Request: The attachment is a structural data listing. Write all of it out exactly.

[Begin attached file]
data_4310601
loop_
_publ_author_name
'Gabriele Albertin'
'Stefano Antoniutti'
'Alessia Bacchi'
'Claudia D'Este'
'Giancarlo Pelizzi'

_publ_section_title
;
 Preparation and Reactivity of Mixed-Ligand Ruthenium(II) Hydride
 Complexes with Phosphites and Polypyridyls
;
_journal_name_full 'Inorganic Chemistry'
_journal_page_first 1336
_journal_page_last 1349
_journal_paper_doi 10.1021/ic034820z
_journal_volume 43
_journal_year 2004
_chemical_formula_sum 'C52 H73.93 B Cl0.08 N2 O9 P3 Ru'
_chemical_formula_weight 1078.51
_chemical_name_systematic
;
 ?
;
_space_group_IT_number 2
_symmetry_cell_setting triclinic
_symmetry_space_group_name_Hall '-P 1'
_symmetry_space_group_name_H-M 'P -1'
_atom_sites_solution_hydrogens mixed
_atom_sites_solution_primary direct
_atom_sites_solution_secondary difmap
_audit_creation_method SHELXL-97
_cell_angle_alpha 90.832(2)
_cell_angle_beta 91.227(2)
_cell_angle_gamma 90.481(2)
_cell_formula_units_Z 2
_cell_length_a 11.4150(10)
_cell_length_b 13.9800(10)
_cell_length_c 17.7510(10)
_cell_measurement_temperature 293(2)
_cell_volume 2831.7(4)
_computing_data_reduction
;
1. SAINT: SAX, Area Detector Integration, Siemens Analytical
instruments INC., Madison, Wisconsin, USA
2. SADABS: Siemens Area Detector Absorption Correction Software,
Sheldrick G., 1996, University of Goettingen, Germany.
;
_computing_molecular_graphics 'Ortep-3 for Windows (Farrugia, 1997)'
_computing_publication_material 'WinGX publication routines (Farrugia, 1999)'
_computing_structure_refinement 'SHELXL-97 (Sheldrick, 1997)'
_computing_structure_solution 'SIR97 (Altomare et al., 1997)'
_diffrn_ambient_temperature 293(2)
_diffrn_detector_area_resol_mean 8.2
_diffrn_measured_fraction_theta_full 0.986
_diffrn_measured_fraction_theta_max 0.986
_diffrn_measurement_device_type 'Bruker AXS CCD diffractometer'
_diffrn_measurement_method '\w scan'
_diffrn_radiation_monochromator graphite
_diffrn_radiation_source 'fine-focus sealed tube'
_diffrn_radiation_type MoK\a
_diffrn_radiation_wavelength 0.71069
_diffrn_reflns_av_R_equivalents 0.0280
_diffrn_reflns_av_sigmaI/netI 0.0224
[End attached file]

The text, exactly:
data_4310601
loop_
_publ_author_name
'Gabriele Albertin'
'Stefano Antoniutti'
'Alessia Bacchi'
'Claudia D'Este'
'Giancarlo Pelizzi'

_publ_section_title
;
 Preparation and Reactivity of Mixed-Ligand Ruthenium(II) Hydride
 Complexes with Phosphites and Polypyridyls
;
_journal_name_full 'Inorganic Chemistry'
_journal_page_first 1336
_journal_page_last 1349
_journal_paper_doi 10.1021/ic034820z
_journal_volume 43
_journal_year 2004
_chemical_formula_sum 'C52 H73.93 B Cl0.08 N2 O9 P3 Ru'
_chemical_formula_weight 1078.51
_chemical_name_systematic
;
 ?
;
_space_group_IT_number 2
_symmetry_cell_setting triclinic
_symmetry_space_group_name_Hall '-P 1'
_symmetry_space_group_name_H-M 'P -1'
_atom_sites_solution_hydrogens mixed
_atom_sites_solution_primary direct
_atom_sites_solution_secondary difmap
_audit_creation_method SHELXL-97
_cell_angle_alpha 90.832(2)
_cell_angle_beta 91.227(2)
_cell_angle_gamma 90.481(2)
_cell_formula_units_Z 2
_cell_length_a 11.4150(10)
_cell_length_b 13.9800(10)
_cell_length_c 17.7510(10)
_cell_measurement_temperature 293(2)
_cell_volume 2831.7(4)
_computing_data_reduction
;
1. SAINT: SAX, Area Detector Integration, Siemens Analytical
instruments INC., Madison, Wisconsin, USA
2. SADABS: Siemens Area Detector Absorption Correction Software,
Sheldrick G., 1996, University of Goettingen, Germany.
;
_computing_molecular_graphics 'Ortep-3 for Windows (Farrugia, 1997)'
_computing_publication_material 'WinGX publication routines (Farrugia, 1999)'
_computing_structure_refinement 'SHELXL-97 (Sheldrick, 1997)'
_computing_structure_solution 'SIR97 (Altomare et al., 1997)'
_diffrn_ambient_temperature 293(2)
_diffrn_detector_area_resol_mean 8.2
_diffrn_measured_fraction_theta_full 0.986
_diffrn_measured_fraction_theta_max 0.986
_diffrn_measurement_device_type 'Bruker AXS CCD diffractometer'
_diffrn_measurement_method '\w scan'
_diffrn_radiation_monochromator graphite
_diffrn_radiation_source 'fine-focus sealed tube'
_diffrn_radiation_type MoK\a
_diffrn_radiation_wavelength 0.71069
_diffrn_reflns_av_R_equivalents 0.0280
_diffrn_reflns_av_sigmaI/netI 0.0224